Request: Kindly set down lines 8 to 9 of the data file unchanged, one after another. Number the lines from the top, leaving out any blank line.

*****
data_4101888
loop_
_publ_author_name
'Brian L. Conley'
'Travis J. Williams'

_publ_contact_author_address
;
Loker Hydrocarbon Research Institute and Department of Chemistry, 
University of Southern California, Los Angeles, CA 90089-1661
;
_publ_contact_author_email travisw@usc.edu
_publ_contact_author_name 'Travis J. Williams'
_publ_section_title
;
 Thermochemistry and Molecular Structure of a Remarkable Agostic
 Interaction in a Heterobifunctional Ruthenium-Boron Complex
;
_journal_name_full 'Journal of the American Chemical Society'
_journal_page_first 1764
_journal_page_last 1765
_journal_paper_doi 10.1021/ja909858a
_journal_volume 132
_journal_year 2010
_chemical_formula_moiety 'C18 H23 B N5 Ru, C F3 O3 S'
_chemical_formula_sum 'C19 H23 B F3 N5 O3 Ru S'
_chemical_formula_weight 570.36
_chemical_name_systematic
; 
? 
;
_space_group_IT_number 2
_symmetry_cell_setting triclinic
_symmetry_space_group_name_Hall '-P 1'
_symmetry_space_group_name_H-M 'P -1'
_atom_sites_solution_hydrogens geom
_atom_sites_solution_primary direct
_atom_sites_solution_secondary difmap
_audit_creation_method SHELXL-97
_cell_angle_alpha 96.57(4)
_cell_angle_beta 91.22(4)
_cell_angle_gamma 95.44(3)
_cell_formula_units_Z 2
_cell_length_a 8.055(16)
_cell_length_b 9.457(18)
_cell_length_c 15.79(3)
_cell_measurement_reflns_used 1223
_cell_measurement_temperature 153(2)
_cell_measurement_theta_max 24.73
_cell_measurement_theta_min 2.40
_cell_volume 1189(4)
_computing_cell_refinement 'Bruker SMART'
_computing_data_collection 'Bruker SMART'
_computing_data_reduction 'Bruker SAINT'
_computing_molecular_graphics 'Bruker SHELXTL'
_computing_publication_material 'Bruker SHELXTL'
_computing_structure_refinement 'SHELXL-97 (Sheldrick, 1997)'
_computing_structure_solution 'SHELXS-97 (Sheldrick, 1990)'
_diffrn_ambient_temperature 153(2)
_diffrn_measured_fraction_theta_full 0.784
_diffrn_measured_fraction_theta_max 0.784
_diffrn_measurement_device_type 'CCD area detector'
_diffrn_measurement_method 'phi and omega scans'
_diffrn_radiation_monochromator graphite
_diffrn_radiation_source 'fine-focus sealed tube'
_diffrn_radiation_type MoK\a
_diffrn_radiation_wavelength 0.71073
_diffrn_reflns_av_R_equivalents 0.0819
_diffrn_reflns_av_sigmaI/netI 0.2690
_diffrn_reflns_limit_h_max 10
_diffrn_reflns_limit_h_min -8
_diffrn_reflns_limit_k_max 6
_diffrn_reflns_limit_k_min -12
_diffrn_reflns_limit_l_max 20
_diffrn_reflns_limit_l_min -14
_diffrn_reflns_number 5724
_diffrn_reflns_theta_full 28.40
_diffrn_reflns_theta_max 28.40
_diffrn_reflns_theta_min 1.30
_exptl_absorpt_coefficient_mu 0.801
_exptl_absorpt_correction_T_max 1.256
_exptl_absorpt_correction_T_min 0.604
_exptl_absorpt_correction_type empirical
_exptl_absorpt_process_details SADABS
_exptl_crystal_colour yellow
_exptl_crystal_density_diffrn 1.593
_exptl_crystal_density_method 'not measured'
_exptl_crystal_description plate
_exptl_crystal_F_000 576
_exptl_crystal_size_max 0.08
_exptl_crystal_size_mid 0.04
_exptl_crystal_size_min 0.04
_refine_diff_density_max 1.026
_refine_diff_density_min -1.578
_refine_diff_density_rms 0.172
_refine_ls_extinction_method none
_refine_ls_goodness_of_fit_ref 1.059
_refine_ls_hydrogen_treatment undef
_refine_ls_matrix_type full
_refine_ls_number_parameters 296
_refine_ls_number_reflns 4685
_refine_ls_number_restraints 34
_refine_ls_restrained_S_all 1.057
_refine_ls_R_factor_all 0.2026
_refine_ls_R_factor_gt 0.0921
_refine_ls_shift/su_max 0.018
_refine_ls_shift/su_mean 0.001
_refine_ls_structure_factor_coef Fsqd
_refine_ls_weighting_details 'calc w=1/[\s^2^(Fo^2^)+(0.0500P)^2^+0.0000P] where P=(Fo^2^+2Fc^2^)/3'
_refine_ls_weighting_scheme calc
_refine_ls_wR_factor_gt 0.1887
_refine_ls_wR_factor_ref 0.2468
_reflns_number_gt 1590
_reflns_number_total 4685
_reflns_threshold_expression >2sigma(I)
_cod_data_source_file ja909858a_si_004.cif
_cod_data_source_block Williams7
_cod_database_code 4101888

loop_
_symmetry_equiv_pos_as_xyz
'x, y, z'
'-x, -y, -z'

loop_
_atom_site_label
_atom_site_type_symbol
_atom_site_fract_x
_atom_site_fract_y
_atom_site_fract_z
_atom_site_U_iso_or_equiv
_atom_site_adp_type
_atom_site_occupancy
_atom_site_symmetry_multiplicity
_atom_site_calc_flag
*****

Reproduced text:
Loker Hydrocarbon Research Institute and Department of Chemistry, 
University of Southern California, Los Angeles, CA 90089-1661